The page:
to promote not only stronger agricultural growth, but also the
broad-based structural changes and economic growth needed to improve
the purchasing power of food buyers and, in particular, the poor.
France: A key player in development co-operation
What is a Peer Review?
We’re in this together. The global nature of our most pressing environmental problems and economic globalisation require enhanced international environmental co-operation. This is the subject of this article by OECD Secretary-General in the May 2008 issue of World Conservation, the IUCN magazine.
Service Delivery in Fragile Situations: Key Concepts, Findings and Lessons. In fragile situations, the state often fails to provide core services such as health, education and water to the poor and, at times, may not be seen by parts of the population as a legitimate provider of security and justice. This publication identifies the challenges and dilemmas the international community and its partners face in delivering services in fragile situations and offers practical guidance on how to overcome such challenges.
Effective Aid Management: Twelve Lessons from DAC Peer Reviews. Peer reviews have brought many issues in aid management to the attention of the Development Assistance Committee. This report brings together twelve key lessons learned or reconfirmed over the past five years – in strategy, organisational management and delivery – on how to achieve development results.
Evaluation of the Implementation of the Paris Declaration: Synthesis Report. This evaluation assesses the relevance and effectiveness of the Paris Declaration, its contribution to aid effectiveness and ultimately to development effectiveness. It considers qualitative aspects, building on - and complementing - the quantitative information obtained through the monitoring of the Paris Declaration. It also helps to answer questions such as: how did it happen; why does it work or not work; and what are the reasons?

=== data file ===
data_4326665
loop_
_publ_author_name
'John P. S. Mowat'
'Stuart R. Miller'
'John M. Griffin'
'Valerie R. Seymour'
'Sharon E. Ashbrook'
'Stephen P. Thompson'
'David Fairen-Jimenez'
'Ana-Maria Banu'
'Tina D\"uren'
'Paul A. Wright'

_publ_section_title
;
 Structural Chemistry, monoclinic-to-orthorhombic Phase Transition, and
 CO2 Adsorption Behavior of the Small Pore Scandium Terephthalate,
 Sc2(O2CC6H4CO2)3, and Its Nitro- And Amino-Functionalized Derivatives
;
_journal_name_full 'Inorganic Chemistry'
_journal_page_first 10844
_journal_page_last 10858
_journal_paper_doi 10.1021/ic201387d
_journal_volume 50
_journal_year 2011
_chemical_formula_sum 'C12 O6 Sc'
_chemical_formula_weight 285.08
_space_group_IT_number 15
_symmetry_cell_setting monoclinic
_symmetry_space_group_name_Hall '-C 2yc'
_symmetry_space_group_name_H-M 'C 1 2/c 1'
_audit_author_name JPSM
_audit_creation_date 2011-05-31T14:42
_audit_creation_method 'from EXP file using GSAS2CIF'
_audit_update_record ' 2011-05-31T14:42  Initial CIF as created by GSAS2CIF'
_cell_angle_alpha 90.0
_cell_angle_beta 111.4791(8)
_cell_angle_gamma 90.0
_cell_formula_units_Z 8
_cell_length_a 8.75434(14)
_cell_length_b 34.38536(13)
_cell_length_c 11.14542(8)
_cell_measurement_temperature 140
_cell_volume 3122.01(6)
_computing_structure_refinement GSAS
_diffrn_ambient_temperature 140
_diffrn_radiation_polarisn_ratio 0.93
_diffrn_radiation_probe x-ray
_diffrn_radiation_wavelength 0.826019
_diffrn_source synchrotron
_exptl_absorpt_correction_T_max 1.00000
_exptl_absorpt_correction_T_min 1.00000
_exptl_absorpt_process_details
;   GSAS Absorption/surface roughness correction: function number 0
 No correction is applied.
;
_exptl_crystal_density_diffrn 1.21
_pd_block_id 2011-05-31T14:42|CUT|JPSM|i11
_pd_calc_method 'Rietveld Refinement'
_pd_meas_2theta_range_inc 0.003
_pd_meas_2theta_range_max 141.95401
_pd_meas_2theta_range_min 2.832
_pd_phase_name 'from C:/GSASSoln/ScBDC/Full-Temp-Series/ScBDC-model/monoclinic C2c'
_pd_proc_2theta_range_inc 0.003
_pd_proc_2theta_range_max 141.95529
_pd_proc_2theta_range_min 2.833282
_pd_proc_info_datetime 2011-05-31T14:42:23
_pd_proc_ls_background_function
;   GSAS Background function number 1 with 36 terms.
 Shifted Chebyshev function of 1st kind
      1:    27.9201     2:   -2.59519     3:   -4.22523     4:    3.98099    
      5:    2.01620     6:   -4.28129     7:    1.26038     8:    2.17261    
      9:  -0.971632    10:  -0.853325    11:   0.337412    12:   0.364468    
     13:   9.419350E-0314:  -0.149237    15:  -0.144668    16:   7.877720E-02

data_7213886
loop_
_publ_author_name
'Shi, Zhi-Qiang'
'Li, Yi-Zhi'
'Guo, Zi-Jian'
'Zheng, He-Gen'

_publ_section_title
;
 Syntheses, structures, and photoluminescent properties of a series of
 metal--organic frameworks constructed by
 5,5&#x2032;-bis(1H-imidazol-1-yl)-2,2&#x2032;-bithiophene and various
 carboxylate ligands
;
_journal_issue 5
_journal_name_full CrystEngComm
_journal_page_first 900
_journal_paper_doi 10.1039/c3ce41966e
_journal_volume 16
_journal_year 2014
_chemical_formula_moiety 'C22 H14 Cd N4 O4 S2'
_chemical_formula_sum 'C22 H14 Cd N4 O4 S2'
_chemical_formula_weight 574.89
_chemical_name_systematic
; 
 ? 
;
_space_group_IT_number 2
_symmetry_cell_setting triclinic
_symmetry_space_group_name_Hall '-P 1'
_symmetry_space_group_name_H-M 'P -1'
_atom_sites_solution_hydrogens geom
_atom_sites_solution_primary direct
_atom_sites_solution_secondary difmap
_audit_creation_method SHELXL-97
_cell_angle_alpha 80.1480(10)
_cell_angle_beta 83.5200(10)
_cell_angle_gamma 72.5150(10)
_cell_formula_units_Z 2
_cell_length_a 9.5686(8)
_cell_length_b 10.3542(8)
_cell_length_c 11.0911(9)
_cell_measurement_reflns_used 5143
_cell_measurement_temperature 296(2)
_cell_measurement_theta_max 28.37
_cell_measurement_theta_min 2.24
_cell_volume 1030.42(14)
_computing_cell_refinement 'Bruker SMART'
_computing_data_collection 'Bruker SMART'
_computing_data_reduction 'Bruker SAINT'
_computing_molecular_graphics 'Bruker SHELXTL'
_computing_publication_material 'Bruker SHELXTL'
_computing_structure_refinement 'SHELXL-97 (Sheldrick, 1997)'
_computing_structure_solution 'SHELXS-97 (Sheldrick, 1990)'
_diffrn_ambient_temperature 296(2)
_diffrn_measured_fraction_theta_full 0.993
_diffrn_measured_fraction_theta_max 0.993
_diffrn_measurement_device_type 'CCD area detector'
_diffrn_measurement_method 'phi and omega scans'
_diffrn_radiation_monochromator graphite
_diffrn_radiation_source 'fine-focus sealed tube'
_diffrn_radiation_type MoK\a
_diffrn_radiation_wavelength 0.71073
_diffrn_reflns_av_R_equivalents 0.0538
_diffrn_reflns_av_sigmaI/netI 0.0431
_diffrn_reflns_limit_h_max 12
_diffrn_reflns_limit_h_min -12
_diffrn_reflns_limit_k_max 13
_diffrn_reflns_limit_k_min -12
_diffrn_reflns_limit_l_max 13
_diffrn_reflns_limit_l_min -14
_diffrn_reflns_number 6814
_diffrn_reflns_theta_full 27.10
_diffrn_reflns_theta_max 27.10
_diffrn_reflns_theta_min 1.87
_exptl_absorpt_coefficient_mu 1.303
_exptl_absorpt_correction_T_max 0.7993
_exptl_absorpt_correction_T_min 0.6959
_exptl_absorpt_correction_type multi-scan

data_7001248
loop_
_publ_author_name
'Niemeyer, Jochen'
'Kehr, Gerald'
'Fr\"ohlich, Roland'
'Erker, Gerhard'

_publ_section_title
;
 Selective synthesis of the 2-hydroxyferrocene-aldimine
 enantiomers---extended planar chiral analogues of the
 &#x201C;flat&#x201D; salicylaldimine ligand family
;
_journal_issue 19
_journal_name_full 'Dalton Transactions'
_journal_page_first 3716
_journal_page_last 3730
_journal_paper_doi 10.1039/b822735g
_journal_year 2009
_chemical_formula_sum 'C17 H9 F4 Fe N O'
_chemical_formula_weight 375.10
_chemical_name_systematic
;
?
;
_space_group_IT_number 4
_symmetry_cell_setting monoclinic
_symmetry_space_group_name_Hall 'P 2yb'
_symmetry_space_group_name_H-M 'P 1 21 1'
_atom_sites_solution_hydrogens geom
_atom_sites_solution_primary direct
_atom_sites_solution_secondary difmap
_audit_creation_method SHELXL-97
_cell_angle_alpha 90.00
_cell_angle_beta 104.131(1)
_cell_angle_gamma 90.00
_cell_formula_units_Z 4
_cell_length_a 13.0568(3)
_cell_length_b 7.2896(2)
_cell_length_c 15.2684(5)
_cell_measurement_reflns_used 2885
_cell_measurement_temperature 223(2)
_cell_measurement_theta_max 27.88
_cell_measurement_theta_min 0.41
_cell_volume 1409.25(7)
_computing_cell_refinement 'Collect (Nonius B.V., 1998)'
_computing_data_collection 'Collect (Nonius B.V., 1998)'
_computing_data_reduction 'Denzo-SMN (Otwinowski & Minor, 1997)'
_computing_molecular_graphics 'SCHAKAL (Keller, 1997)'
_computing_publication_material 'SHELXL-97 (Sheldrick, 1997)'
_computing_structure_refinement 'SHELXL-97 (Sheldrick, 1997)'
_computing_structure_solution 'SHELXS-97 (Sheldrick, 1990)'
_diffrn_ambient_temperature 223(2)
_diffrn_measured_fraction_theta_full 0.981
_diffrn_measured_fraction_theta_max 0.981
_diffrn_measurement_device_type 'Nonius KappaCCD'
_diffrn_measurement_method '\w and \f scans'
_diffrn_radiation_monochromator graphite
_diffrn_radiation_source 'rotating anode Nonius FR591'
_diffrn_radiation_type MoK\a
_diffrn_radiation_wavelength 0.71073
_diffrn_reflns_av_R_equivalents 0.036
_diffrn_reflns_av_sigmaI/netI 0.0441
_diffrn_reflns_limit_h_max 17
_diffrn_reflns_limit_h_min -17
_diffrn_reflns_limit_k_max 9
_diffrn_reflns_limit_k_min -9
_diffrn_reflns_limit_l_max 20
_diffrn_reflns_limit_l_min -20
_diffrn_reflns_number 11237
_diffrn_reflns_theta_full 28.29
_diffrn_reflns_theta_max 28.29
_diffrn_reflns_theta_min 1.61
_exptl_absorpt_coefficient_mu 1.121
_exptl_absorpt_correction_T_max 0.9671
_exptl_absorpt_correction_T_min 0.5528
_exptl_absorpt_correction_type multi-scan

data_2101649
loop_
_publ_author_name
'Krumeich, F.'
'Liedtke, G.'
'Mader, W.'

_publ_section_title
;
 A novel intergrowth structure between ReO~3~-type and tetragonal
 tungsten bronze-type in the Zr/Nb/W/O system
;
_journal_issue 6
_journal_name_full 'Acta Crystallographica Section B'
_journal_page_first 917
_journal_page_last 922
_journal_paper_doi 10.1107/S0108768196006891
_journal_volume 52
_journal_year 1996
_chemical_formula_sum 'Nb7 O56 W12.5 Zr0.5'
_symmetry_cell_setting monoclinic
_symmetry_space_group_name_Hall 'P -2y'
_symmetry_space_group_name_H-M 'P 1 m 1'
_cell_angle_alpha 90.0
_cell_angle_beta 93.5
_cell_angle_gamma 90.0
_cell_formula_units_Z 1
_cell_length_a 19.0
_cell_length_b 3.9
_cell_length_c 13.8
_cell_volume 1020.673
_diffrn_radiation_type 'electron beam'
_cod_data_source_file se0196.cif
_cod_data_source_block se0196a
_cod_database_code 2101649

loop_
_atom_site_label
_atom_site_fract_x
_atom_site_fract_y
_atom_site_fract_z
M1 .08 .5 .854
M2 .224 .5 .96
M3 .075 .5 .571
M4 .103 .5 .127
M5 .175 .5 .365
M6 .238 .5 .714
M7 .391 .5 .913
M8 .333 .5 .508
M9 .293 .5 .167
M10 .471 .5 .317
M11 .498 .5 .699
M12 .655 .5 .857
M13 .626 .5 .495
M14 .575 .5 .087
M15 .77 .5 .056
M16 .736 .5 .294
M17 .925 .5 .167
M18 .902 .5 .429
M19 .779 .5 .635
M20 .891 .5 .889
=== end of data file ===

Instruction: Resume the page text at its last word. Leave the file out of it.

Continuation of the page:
Statement of Progress on Integrating Climate Change Adaptation into Development Co-operation. The annual DAC High Level Meeting held in May endorsed a Statement of Progress on Integrating Climate Change Adaptation into Development Co-operation. The Statement aims to highlight the progress achieved by DAC donors in building climate change adaptation into their operations and outlines key challenges for the future.
Policy Statement on Strategic Environmental Assessment. This Policy Statement was also adopted by members of the DAC High Level Meeting. This tool, which is being applied by many donors and partners, will improve policy making and planning by incorporating environmental considerations into high-level decision making and by opening new mechanisms for intergovernmental and societal dialogue to reach consensus on development priorities.
OECD Ministerial Declaration on Policy Coherence for Development. At their meeting on 4-5 June 2008, OECD Ministers adopted this Declaration which is significant in many ways. At a critical moment of globalisation it reinforces the point that policy coherence for development is a key component for promoting development and responding to global development challenges. Aid remains an important driver of poverty reduction, but to accelerate progress the Ministers reaffirmed their commitment to continue efforts to ensure that development concerns are taken into account on issues that go beyond aid. The Declaration confirms that in areas such as economic and financial policies, trade, agriculture, migration, environment and science and technology, coherence is necessary, and notes - for the first time in the OECD context – areas such as energy and security.
The OECD-DAC is the main global forum where bilateral donors, alongside multilateral donors, work together to achieve real development progress for poorer countries.
Inside the DAC. What is the DAC? How does it function? This brochure will give you all the answers.
More information about OECD Development work.